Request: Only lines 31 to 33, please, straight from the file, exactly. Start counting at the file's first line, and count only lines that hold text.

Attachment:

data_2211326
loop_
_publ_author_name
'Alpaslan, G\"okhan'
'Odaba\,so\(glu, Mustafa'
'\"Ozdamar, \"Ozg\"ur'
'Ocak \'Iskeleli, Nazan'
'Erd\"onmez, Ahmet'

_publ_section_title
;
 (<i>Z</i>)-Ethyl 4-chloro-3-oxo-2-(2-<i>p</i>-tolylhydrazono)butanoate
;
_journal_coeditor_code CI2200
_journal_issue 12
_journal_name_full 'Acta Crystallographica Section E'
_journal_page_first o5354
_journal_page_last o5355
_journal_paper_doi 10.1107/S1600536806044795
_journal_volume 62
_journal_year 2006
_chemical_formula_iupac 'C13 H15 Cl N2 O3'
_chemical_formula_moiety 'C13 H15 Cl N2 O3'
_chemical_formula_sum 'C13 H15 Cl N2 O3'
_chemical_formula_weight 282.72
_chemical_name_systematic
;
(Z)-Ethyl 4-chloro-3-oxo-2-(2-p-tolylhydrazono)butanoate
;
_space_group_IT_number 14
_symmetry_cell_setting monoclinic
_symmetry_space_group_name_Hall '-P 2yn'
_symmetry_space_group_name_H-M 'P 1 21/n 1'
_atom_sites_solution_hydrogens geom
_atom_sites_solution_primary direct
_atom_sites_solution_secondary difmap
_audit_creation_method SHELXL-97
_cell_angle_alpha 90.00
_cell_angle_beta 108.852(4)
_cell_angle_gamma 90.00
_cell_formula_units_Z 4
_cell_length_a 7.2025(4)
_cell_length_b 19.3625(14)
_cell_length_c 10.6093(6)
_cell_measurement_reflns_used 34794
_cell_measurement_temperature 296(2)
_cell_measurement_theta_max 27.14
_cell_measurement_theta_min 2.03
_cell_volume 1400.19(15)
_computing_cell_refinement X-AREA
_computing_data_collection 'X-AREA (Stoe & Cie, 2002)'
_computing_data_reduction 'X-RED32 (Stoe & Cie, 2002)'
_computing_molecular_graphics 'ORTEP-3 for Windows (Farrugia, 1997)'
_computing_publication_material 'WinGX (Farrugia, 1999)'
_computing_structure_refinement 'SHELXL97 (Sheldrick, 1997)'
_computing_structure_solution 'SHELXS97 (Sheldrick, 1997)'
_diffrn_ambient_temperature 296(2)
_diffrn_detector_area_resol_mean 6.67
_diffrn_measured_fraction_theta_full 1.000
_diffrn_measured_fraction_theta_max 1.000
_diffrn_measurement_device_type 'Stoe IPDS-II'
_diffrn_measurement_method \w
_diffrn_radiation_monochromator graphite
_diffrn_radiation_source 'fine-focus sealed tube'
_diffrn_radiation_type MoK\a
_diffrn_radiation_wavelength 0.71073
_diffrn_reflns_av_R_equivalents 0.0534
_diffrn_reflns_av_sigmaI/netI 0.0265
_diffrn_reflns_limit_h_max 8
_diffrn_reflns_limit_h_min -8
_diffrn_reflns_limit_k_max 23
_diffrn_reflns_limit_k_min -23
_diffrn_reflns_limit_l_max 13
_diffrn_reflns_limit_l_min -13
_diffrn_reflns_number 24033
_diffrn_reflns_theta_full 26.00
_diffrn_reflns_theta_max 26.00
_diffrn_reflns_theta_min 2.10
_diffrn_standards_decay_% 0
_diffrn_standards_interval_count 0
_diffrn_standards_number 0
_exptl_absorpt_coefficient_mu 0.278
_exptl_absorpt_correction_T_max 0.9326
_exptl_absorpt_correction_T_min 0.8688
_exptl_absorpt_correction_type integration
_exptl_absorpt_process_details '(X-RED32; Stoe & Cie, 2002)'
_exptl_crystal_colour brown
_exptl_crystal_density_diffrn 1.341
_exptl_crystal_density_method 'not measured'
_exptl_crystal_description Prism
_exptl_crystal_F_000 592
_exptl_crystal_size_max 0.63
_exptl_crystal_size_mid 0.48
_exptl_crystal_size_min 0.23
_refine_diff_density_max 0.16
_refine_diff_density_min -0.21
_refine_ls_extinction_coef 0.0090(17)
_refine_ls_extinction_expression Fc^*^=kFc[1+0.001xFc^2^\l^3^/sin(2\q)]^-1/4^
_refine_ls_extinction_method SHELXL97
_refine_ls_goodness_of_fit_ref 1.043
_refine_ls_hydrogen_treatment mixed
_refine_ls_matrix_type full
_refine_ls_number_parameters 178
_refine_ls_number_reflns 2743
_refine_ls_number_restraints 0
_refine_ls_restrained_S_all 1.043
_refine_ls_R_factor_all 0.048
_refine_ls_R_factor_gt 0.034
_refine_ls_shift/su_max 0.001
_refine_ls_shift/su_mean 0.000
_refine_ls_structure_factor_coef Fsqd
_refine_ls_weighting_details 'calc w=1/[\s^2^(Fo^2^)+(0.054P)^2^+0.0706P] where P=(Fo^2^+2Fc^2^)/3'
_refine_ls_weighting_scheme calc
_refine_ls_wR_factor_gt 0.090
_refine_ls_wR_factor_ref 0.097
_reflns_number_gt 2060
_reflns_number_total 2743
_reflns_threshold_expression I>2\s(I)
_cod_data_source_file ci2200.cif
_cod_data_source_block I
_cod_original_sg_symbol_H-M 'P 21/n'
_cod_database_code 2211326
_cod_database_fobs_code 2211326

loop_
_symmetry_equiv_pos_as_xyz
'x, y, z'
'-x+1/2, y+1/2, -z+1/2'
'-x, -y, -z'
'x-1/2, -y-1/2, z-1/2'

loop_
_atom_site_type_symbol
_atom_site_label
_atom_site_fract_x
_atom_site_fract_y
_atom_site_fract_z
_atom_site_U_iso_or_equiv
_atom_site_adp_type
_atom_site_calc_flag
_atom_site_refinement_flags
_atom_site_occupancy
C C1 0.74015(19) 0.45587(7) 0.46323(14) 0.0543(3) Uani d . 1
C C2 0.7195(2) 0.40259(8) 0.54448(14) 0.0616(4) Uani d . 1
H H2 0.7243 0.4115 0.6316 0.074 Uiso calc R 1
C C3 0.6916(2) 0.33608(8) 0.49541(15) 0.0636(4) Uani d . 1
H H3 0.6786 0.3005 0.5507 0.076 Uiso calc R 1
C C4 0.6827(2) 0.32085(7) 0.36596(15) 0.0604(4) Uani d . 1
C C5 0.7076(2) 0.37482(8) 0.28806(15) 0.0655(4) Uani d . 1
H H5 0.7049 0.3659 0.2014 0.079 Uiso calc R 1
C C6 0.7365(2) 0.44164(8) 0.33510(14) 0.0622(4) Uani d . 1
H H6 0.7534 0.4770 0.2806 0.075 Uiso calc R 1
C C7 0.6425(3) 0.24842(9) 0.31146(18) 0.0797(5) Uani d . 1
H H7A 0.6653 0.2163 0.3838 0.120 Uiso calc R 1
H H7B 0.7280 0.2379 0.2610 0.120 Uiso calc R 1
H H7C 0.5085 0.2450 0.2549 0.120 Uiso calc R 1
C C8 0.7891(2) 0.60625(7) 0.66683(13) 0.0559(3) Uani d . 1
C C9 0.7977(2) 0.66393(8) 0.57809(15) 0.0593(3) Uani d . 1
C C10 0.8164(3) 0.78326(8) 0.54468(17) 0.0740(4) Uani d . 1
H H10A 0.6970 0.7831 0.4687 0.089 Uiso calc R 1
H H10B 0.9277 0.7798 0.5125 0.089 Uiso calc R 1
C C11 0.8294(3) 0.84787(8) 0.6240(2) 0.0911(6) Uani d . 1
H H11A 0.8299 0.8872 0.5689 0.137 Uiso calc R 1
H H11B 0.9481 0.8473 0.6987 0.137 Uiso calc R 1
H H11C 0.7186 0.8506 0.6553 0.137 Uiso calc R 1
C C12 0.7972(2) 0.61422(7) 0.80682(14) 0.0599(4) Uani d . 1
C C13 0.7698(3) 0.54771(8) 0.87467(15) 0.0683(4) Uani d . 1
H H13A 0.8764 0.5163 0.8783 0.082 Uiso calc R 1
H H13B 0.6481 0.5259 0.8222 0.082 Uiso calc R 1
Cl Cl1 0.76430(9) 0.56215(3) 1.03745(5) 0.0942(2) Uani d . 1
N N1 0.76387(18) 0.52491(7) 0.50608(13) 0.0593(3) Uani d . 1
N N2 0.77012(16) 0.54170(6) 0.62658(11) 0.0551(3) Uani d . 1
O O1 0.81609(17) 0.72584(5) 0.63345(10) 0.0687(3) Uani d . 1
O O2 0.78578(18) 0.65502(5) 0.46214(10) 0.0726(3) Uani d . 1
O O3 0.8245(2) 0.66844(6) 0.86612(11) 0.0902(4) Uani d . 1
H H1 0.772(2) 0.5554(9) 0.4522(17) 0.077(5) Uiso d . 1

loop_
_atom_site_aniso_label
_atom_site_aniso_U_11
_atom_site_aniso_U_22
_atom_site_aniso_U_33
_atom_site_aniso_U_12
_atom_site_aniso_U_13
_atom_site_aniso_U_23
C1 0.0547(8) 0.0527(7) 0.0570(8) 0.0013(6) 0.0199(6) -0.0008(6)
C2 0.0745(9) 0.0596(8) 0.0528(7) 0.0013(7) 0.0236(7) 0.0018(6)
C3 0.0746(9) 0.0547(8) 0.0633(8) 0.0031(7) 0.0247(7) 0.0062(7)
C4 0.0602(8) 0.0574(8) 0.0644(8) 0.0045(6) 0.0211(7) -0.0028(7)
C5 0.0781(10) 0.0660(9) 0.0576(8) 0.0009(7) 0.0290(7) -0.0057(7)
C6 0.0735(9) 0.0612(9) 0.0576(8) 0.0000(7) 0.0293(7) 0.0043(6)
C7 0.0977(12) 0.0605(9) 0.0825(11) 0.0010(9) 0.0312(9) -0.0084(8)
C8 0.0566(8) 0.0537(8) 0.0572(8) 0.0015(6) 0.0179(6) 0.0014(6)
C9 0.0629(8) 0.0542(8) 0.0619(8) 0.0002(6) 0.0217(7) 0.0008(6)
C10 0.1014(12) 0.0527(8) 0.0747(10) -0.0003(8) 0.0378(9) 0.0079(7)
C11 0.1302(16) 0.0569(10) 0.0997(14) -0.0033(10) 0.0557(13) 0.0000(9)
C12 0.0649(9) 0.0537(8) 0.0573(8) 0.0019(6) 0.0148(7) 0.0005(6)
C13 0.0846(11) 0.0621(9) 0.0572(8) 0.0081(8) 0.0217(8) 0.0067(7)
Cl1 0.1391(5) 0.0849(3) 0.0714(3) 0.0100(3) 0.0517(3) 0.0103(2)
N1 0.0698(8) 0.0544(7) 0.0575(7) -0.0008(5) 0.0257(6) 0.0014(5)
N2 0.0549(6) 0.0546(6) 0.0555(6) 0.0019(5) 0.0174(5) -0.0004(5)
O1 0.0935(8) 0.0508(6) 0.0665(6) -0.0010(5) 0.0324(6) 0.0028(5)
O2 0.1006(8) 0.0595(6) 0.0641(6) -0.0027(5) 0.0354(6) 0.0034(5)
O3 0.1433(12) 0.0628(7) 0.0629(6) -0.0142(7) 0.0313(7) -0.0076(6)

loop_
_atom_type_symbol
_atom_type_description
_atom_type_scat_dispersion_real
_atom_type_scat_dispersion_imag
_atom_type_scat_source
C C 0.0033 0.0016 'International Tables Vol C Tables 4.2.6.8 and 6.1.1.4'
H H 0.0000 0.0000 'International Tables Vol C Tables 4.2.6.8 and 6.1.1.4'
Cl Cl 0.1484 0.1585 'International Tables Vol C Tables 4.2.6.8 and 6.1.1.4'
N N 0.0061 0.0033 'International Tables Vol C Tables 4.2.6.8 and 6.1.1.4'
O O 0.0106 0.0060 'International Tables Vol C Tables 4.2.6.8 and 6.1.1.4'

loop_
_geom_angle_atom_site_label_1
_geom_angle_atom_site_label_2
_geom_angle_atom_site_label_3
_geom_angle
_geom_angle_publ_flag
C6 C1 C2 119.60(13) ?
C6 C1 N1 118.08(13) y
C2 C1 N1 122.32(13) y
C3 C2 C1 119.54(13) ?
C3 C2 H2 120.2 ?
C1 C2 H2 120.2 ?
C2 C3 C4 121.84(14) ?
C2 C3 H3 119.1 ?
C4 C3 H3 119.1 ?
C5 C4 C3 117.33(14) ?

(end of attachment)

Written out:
_symmetry_space_group_name_Hall '-P 2yn'
_symmetry_space_group_name_H-M 'P 1 21/n 1'
_atom_sites_solution_hydrogens geom